Nightmare Ride Leads to 60 Years of Engine Braking History
It was a 1931 coast-to-coast journey that nearly ended in a tragedy that first sparked the idea for what is now known as the Jake Brake®. In August 1931, Clessie L. Cummins along with Ford Moyer and Dave Evans left New York in a Cummins Diesel-powered Indiana truck for Los Angeles to try to break the speed record for a cross-country trip. As the men traveled toward San Bernardino, California, one evening, Cummins was at the wheel while the two others slept.
"About dusk on the fifth day, we reached the top of Cajon Pass west of Barstow, California. Before retiring to the sleeping compartment, Dave had warned me against this thirty-five mile stretch of mountainous downgrade. 'Wake up Ford and me when you get to Kayhone Pass,' I had understood him to say, 'I don’t want to be in this box when you start down that twister with the kind of brakes we’ve got.' I had heard but not seen, my Spanish being nonexistent, the word Cajon failed to register when the sign appeared. Soon, however, I realized my error. The brakes wouldn’t hold. Now running in third gear, I tried desperately to get into a lower speed. Nothing doing. I saw I would just have to ride it out. Well down the long grade by now, I suddenly saw something moving across the road ahead. There was a long dark shadow and then a red glow flared in the sky. I realized with new alarm that a freight train was cutting across our path. The truck roared on. Dave and Ford screamed bloody murder in the compartment behind me. And I clung to that steering wheel like a madman. Had Mack Sennett been on hand with a movie camera, he would have gotten enough footage for one of his famous Keystone Kops features. As we raced inexorably toward the crossing and doom, the train’s caboose loomed out of the darkness. Its red lights cleared the highway just as we reached the tracks. We had escaped certain death by Inches." – Clessie L. Cummins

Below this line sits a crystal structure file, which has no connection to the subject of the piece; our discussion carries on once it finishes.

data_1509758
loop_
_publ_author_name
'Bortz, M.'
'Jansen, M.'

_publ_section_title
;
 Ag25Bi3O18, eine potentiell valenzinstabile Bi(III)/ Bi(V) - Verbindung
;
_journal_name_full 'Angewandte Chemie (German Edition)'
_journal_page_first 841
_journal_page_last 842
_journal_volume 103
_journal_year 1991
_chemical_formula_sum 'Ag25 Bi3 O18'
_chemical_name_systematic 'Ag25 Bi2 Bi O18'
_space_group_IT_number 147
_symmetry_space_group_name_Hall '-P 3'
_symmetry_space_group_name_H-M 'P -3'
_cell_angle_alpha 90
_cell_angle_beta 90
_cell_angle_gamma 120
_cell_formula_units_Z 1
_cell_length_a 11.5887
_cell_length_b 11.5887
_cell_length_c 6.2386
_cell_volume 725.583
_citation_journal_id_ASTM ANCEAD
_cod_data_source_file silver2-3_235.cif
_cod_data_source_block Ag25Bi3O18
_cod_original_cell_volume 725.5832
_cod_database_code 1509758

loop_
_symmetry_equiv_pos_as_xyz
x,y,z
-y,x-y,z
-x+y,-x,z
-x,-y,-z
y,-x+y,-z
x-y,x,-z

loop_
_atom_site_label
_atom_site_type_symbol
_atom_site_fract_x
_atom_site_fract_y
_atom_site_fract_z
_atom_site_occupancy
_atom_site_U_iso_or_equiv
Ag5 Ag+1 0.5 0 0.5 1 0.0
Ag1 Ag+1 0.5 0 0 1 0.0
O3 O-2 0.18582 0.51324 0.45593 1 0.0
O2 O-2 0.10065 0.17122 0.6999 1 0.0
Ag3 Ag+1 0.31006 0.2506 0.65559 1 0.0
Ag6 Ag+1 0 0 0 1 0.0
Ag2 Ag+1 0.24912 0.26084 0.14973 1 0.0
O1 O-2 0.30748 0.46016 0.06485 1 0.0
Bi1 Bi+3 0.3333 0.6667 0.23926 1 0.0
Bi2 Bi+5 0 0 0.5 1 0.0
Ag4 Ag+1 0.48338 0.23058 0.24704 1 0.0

Over the last 60 years, Jacobs has been through many changes including a few name changes. In 1961, the Clessie L. Cummins Division of the Jacobs Manufacturing Company in West Hartford, Connecticut, began manufacturing the Model 20 engine brake for the Cummins NH 220 engine and promoted it at an ATA Convention in New York City. In its first year, 360 Model 20 brakes were sold, but over the next few years, more engine brake models were engineered for Cummins, Detroit Diesel, and Mack engines as aftermarket products, where the brakes were installed after the production of the engine and vehicle. By the late 1970s and early 1980s, the company was growing and moved to Bloomfield, Connecticut, where it is headquartered today. Here a state-of-the-art research and development laboratory was established, and the company became the Jacobs Vehicle Equipment Company.
The company was transformed with a new lean business system based on the Toyota Production System in the second half of the 1980s. During this time the company began shifting from an aftermarket supplier to supplying engine brakes directly to the OEM’s assembly line. In the 1990s, Jacobs’ evolution continued. In addition to becoming Jacobs Vehicle Systems, the traditional “bolt-on” products became integrated engine braking solutions, the company instituted world-class quality systems, began shipping engine brakes to EOMs across the globe, and reached the milestone of one million engine brakes sold. Today, these traditions continue with manufacturing facilities on three continents, over 30 customers around the globe, and trillions of miles on the road.